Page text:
Volunteers from Llangollen Tidy Town team moved into to prevent priceless artefacts at the town’s museum being damaged by rainwater pouring in from a defective roof.
The dozen-strong group carefully moved dozens of items, including some 4,000-year-old Bronze Age bones and a Bible dating back two centuries, to a safe temporary home in a storage area at the old courthouse just across Parade Street on Monday morning.
The salvage operation was necessary because the vaulted roof in the 50-year-old circular museum building is now in such a dire state of repair that worried trustees say completely replacing it has become the only option.
But to secure grant aid for the work they are first aiming to acquire the building from its present owners, Denbighshire County Council, from whom they have been renting the former Llangollen Library for the past 20 or so years
Museum trustee David Crane said: “We’ve been having major problems with the roof for some time but things have recently become much worse due to all the heavy rain.
“Water has been building up on the roof and then pouring in through one of the skylights which surround the roof.
“A roofing expert who looked at it for us said the roof was like a swimming pool and would cost more to keep on repairing than having the whole thing replaced.
“Another problem with the way the place is designed is that the drains from the roof run inside the building rather than on the outside.”
He added: “We have had to look at a number of options, including moving out of this building. But finding somewhere else to go and then moving our entire collection would not be easy.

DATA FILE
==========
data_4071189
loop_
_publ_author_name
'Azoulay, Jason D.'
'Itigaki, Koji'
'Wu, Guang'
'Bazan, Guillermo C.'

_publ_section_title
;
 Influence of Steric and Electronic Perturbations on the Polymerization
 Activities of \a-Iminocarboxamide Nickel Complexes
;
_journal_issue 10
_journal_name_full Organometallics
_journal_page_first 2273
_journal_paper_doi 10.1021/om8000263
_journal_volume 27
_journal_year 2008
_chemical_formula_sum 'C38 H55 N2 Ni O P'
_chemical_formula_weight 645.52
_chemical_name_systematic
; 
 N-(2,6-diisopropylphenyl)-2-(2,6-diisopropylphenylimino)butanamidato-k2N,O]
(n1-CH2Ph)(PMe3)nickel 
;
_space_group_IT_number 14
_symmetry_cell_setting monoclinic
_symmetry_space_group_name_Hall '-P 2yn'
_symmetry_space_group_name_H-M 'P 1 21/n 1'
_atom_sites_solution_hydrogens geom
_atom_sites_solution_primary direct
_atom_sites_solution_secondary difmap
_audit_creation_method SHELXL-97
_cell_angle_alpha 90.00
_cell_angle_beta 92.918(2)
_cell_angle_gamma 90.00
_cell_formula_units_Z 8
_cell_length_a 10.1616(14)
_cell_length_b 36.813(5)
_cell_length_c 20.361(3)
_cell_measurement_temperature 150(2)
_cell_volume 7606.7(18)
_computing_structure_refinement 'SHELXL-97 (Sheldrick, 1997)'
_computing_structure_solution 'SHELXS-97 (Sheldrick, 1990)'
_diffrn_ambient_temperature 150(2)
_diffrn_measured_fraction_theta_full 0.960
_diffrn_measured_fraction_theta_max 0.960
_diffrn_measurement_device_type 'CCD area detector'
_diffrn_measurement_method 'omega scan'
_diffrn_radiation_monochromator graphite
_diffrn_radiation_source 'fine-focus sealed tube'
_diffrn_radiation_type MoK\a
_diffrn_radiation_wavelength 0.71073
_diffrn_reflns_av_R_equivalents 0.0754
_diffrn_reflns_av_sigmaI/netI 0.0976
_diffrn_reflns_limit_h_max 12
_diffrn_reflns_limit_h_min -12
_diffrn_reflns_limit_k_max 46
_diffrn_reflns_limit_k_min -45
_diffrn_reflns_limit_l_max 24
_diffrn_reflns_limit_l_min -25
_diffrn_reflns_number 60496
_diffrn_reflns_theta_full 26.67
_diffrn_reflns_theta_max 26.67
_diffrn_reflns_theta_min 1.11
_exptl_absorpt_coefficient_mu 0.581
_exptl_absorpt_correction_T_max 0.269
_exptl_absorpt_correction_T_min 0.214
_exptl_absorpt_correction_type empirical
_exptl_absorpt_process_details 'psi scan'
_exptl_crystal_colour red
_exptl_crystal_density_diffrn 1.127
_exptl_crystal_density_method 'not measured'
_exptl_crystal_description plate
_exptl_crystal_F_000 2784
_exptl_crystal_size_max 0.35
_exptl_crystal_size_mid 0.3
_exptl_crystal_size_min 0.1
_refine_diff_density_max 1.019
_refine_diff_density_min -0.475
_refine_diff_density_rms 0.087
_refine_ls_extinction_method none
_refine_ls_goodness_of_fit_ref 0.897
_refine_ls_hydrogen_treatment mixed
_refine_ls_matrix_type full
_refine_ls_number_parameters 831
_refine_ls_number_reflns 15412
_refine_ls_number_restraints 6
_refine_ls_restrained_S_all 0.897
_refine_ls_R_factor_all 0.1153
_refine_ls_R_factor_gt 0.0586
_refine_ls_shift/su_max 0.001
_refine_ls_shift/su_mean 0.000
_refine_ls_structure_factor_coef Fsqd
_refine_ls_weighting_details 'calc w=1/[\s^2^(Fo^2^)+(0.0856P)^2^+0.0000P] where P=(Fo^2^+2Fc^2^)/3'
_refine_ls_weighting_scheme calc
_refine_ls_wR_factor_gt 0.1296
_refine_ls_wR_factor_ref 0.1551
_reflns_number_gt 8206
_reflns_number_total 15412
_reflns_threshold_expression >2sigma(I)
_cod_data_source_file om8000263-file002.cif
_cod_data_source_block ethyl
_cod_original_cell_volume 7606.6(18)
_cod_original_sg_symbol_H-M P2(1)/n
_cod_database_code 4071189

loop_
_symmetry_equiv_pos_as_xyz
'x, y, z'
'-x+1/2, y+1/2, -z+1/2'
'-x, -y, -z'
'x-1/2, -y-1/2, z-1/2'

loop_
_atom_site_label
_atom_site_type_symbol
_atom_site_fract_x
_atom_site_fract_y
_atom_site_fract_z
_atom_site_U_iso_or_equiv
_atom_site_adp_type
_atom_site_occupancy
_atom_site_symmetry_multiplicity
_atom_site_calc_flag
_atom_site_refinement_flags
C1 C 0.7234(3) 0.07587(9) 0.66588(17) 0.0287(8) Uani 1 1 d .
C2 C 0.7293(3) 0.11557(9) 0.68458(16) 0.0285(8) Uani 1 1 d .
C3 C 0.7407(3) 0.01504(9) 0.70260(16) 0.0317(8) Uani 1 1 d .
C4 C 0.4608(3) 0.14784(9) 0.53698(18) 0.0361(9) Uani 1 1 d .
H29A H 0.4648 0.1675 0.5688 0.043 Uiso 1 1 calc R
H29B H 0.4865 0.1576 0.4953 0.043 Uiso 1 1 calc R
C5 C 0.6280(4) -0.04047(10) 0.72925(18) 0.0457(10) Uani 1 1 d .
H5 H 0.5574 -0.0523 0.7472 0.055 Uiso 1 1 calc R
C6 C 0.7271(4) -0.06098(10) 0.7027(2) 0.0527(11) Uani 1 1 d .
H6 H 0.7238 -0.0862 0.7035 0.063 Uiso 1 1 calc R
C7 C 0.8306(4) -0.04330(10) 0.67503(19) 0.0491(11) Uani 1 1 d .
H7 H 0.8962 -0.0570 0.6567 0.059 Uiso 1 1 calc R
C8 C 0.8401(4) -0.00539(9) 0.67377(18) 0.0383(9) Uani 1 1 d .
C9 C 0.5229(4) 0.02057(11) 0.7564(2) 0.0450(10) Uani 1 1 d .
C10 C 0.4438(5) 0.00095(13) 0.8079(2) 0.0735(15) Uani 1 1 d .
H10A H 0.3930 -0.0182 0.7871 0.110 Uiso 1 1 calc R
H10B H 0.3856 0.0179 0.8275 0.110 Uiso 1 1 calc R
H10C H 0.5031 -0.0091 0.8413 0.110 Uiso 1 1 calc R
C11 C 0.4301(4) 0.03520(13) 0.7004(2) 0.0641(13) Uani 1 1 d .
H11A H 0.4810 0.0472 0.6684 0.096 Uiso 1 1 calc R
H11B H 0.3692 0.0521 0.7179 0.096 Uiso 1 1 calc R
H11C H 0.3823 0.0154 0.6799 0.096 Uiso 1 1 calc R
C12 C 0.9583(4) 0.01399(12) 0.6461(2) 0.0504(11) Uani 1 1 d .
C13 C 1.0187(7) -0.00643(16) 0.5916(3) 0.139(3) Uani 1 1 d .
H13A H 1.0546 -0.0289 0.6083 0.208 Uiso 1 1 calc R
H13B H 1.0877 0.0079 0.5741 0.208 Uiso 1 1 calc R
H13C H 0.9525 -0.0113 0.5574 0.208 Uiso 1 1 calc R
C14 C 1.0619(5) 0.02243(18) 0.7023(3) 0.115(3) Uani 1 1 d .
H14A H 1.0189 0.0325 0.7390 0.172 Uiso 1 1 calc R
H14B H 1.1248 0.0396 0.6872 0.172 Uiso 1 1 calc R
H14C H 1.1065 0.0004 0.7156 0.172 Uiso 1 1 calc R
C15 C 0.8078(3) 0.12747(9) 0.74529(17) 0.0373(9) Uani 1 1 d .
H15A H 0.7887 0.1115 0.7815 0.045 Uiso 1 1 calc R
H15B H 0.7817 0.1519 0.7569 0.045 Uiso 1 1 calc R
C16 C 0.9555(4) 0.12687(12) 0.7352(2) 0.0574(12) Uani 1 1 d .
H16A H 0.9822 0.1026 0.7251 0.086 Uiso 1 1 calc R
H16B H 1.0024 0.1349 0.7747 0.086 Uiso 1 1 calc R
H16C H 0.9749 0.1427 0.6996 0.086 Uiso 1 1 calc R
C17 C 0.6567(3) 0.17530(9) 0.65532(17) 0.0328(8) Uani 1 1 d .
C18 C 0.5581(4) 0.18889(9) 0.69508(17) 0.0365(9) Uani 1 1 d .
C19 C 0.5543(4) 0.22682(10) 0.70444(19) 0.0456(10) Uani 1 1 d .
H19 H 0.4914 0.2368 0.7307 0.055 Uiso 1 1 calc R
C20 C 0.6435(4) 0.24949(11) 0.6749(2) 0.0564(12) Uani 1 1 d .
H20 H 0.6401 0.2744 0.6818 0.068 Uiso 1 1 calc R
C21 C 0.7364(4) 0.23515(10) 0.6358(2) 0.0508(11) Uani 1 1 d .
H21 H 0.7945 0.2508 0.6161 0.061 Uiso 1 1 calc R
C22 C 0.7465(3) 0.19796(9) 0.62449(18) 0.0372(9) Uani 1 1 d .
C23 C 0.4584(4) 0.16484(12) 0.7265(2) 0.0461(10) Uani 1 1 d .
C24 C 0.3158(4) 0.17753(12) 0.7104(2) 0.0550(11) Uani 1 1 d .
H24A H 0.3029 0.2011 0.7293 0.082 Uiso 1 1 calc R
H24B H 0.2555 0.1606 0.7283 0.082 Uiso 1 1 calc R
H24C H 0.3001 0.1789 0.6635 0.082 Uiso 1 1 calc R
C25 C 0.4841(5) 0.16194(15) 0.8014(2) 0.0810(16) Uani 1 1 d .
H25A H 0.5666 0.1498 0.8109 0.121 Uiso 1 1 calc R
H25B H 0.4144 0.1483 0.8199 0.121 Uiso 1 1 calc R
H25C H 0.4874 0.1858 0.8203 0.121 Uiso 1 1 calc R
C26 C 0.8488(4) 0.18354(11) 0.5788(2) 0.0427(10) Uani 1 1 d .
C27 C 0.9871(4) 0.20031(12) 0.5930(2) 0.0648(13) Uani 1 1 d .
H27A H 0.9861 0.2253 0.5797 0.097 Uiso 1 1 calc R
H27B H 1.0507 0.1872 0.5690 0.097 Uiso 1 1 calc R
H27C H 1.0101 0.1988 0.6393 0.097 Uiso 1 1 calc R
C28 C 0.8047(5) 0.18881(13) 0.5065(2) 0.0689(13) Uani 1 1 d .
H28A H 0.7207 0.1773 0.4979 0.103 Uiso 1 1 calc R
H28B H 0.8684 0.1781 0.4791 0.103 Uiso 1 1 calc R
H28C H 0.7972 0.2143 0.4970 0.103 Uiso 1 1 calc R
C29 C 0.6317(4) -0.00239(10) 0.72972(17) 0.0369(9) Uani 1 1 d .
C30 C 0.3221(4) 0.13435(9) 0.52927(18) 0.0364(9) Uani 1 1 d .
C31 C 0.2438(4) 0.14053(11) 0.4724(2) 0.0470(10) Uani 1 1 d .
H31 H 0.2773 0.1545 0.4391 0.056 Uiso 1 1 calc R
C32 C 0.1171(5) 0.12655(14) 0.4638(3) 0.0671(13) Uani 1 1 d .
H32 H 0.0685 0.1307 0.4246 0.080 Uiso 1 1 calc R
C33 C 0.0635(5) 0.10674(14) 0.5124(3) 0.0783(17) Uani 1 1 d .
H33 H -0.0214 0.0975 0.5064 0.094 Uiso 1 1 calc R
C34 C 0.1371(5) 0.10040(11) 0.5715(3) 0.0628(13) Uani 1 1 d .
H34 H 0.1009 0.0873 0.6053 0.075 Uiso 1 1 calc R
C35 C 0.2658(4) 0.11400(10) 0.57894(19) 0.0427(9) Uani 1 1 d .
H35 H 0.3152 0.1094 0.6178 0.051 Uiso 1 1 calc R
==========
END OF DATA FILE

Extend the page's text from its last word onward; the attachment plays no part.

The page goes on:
“We have therefore come up with a plan to buy the building from the county council and at the same time apply for grant aid to cover the cost of renewing the roof.
“We estimate that the purchase and roof renewal would cost in the region of £130,000-£150,000 in total.
“We are hopeful of being able to get external funding but if we aren’t successful the only thing left would be to close the museum, which means the town would lose a very valuable asset.”
The Tidy Town Team, led by David Davies, formed a human chain to move a large number of boxes containing valuable exhibits from two storerooms on the museum’s upper floor, which are most at risk of water damage, just across the road to the old courthouse.
Another museum trustee Suzanne Evans said, so far, none of these artefacts, including Bronze Age bones found in the hills near Llangollen, a 200-year-old family Bible and a rare map of properties on the Chirk Castle estate, had been damaged in any way but were being moved before the rainwater reached them.
Trustees say that, despite their ongoing battle with the roof, the museum, which is one of the largest independent and accredited ones of its type in the county, would hopefully be opening again to the public following its Christmas break early in February.
Llangollen county councillor Karen Edwards, who helped the Tidy Town Team with the salvage operation, said: "Llangollen Museum is a major asset to the town of Llangollen, providing an invaluable service to our community.
"It was heartening yesterday to see the community come together to help the museum temporarily relocate their collections in order to safeguard them for the future.
"I wholeheartedly support their efforts to establish a safe space for the future of our town museum."